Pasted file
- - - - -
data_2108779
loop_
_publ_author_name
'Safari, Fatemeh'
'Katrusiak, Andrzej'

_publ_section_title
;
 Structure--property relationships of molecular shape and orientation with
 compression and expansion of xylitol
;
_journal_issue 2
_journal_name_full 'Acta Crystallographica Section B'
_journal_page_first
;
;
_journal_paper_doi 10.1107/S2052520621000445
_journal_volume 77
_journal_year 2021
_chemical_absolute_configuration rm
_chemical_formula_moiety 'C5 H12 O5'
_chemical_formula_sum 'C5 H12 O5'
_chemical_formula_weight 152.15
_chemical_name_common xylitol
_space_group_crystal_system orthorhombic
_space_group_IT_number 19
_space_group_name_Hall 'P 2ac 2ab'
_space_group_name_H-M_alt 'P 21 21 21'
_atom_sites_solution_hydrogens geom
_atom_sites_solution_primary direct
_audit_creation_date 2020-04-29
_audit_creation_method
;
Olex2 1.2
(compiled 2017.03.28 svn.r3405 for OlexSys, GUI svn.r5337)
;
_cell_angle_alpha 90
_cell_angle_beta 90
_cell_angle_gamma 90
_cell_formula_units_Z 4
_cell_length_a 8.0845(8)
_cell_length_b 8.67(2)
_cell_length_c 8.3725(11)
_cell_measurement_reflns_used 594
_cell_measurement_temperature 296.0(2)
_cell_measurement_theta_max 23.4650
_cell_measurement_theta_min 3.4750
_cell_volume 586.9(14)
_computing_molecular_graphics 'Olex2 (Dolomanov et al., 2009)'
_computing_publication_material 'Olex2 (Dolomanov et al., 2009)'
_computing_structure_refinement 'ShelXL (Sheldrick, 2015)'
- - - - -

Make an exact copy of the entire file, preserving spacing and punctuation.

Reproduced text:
data_2108779
loop_
_publ_author_name
'Safari, Fatemeh'
'Katrusiak, Andrzej'

_publ_section_title
;
 Structure--property relationships of molecular shape and orientation with
 compression and expansion of xylitol
;
_journal_issue 2
_journal_name_full 'Acta Crystallographica Section B'
_journal_page_first
;
;
_journal_paper_doi 10.1107/S2052520621000445
_journal_volume 77
_journal_year 2021
_chemical_absolute_configuration rm
_chemical_formula_moiety 'C5 H12 O5'
_chemical_formula_sum 'C5 H12 O5'
_chemical_formula_weight 152.15
_chemical_name_common xylitol
_space_group_crystal_system orthorhombic
_space_group_IT_number 19
_space_group_name_Hall 'P 2ac 2ab'
_space_group_name_H-M_alt 'P 21 21 21'
_atom_sites_solution_hydrogens geom
_atom_sites_solution_primary direct
_audit_creation_date 2020-04-29
_audit_creation_method
;
Olex2 1.2
(compiled 2017.03.28 svn.r3405 for OlexSys, GUI svn.r5337)
;
_cell_angle_alpha 90
_cell_angle_beta 90
_cell_angle_gamma 90
_cell_formula_units_Z 4
_cell_length_a 8.0845(8)
_cell_length_b 8.67(2)
_cell_length_c 8.3725(11)
_cell_measurement_reflns_used 594
_cell_measurement_temperature 296.0(2)
_cell_measurement_theta_max 23.4650
_cell_measurement_theta_min 3.4750
_cell_volume 586.9(14)
_computing_molecular_graphics 'Olex2 (Dolomanov et al., 2009)'
_computing_publication_material 'Olex2 (Dolomanov et al., 2009)'
_computing_structure_refinement 'ShelXL (Sheldrick, 2015)'